OK, so it's just like that? He left me with all of this to take care of. He could've told me that he was going to leave us. How am I supposed to plan a funeral? I've never done that before. What am I supposed to tell our son? You ruined Christmas! How am I supposed to raise a Black boy on my own? What am I going to do with the house? What about your car? You just left me with your law practice? I'm so mad at you right now. You better not come back.
I read somewhere that "grief is the price that we pay for love." That's what we get for falling in love. I've experienced a lot of heartache my lifetime, but this hurt my soul.
Courtesy of Alisha Reed
"Grief is the journey, not a destination. It's messy and you have no choice other than to just have to 'sit in it'."
"Miss me, but let me go."That's what you always told me. I really miss you, but I get it. It was time for you to go. Heaven needed you more. I know that you are still here though. Sometimes I look up and know that it was you. I understand it now and it's time for me to spread my wings. I feel your presence. You taught me how to live. You taught me how to always bet on myself. Thank you.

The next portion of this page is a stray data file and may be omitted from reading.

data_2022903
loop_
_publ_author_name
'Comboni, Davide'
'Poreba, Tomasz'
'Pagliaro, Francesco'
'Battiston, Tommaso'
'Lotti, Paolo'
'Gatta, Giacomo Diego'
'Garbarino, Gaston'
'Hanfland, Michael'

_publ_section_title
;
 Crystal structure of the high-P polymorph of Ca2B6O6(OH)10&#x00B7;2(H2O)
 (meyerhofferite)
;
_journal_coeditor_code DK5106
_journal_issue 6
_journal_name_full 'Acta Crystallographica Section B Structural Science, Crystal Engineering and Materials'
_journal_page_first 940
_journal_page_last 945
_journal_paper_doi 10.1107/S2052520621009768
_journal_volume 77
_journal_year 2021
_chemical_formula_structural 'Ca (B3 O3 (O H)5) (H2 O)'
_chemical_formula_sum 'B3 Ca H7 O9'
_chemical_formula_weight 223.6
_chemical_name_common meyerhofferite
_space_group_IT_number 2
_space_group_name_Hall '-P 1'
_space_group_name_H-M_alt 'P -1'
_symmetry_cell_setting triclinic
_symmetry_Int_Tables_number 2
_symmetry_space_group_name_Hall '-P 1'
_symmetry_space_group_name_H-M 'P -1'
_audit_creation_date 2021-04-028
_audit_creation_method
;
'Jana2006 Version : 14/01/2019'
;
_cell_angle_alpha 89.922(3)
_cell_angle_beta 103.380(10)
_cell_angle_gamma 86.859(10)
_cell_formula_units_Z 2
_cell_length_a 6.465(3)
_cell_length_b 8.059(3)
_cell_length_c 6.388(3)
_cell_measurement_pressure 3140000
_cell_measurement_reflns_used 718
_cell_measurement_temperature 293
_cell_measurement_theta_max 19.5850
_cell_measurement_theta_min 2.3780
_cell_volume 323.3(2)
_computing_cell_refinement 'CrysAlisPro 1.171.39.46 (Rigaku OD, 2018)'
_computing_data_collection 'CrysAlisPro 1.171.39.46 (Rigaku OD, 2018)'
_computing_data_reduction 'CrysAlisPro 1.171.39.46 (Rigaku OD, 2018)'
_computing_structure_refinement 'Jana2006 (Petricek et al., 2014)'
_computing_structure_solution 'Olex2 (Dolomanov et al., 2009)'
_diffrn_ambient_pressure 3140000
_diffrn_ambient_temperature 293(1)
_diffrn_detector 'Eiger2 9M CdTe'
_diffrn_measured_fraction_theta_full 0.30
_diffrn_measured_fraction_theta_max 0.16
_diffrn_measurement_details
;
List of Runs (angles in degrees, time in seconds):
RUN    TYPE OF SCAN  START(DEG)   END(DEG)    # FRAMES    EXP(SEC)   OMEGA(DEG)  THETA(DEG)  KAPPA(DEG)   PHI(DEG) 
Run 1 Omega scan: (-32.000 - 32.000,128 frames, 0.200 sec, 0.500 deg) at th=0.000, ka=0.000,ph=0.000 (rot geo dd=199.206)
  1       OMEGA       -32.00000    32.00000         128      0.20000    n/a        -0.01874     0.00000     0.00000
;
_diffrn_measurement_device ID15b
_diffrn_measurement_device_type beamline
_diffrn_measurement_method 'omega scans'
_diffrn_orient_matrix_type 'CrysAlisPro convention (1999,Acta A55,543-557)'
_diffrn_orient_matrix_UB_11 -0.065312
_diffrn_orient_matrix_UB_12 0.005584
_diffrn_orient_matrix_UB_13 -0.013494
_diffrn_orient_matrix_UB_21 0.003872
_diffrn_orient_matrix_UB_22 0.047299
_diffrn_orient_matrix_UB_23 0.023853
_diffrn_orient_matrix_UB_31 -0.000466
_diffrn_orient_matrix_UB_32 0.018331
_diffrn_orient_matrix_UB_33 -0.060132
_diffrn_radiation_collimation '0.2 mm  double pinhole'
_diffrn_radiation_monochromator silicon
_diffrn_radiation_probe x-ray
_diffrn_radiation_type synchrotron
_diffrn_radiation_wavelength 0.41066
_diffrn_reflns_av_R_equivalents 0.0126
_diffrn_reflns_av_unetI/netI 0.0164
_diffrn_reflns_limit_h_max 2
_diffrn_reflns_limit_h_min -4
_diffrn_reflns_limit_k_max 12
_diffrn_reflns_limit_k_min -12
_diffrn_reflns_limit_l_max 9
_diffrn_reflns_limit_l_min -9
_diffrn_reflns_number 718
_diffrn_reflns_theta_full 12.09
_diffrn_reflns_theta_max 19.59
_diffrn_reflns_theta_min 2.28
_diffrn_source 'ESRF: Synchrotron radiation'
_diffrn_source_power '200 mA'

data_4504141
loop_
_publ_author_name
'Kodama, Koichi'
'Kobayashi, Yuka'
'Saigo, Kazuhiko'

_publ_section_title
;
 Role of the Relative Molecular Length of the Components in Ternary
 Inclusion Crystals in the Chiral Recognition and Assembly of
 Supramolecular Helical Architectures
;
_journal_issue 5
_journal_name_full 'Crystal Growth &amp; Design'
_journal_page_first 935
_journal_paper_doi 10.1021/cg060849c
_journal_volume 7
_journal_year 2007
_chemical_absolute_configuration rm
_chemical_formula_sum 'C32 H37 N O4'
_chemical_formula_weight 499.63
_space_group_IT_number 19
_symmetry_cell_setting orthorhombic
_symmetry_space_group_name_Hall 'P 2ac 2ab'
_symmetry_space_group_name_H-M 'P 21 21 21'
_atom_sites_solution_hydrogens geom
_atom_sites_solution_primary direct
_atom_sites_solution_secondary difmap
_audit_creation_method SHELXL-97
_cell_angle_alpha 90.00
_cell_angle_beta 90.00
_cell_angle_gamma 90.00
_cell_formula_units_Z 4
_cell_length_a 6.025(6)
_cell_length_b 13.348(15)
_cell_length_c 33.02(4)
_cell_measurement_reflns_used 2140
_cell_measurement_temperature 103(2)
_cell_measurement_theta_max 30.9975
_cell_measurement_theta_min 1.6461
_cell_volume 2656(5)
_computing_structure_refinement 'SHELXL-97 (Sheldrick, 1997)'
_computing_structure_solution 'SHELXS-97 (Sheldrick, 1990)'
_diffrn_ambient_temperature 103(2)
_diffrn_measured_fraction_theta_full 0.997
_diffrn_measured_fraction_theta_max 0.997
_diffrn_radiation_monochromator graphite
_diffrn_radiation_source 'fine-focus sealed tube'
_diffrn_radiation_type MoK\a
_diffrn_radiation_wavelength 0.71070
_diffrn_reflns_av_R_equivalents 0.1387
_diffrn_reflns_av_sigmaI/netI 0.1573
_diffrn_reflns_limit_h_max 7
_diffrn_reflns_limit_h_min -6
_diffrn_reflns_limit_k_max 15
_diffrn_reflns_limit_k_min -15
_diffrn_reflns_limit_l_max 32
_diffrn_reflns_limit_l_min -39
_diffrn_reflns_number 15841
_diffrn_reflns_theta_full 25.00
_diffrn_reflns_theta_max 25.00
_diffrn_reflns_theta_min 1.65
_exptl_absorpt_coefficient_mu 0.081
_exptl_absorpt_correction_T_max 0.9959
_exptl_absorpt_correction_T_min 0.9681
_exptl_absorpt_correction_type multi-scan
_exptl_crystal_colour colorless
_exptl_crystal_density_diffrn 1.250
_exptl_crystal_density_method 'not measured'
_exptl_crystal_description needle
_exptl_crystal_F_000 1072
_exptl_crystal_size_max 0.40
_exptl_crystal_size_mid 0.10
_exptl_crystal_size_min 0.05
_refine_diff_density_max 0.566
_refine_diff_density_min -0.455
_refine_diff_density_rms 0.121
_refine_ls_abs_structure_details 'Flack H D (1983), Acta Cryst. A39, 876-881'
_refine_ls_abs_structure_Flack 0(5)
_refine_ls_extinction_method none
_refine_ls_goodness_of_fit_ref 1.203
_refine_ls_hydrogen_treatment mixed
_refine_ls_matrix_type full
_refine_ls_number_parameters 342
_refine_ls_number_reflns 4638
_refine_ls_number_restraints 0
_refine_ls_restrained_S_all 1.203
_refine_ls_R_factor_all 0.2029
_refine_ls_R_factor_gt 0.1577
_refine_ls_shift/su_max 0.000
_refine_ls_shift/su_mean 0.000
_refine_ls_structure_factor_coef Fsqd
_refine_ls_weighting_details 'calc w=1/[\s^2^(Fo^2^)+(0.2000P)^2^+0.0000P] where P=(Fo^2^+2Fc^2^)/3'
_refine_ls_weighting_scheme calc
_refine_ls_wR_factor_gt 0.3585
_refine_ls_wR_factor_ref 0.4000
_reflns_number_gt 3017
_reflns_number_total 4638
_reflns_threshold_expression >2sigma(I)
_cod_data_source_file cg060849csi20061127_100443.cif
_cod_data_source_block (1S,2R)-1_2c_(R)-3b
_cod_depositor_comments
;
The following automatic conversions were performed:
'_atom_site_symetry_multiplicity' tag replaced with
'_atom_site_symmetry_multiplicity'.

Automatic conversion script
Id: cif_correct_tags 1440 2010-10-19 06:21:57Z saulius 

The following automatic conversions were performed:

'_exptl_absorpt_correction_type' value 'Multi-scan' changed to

How I choose to grieve will not be how you choose to grieve. "Society" always wants to place an expectation or time limit on someone else's experiences. You can't. It's my journey and I'm grieving on my own terms. If I want to post a photo on social media, update my Facebook status, have a drink with friends, send your calls to voicemail or ignore your text…it's my right.
I'm grieving on my own terms. I've always been unapologetic, but now, I'm on another level.
The day that Moe died, a part of myself died. I will never be the same person I was.
I heard him say that it's time to FLY…First Love Yourself. The truth is, I don't know who I am anymore and it's time to find out.
*This article was originally posted on FlyWithLish.com.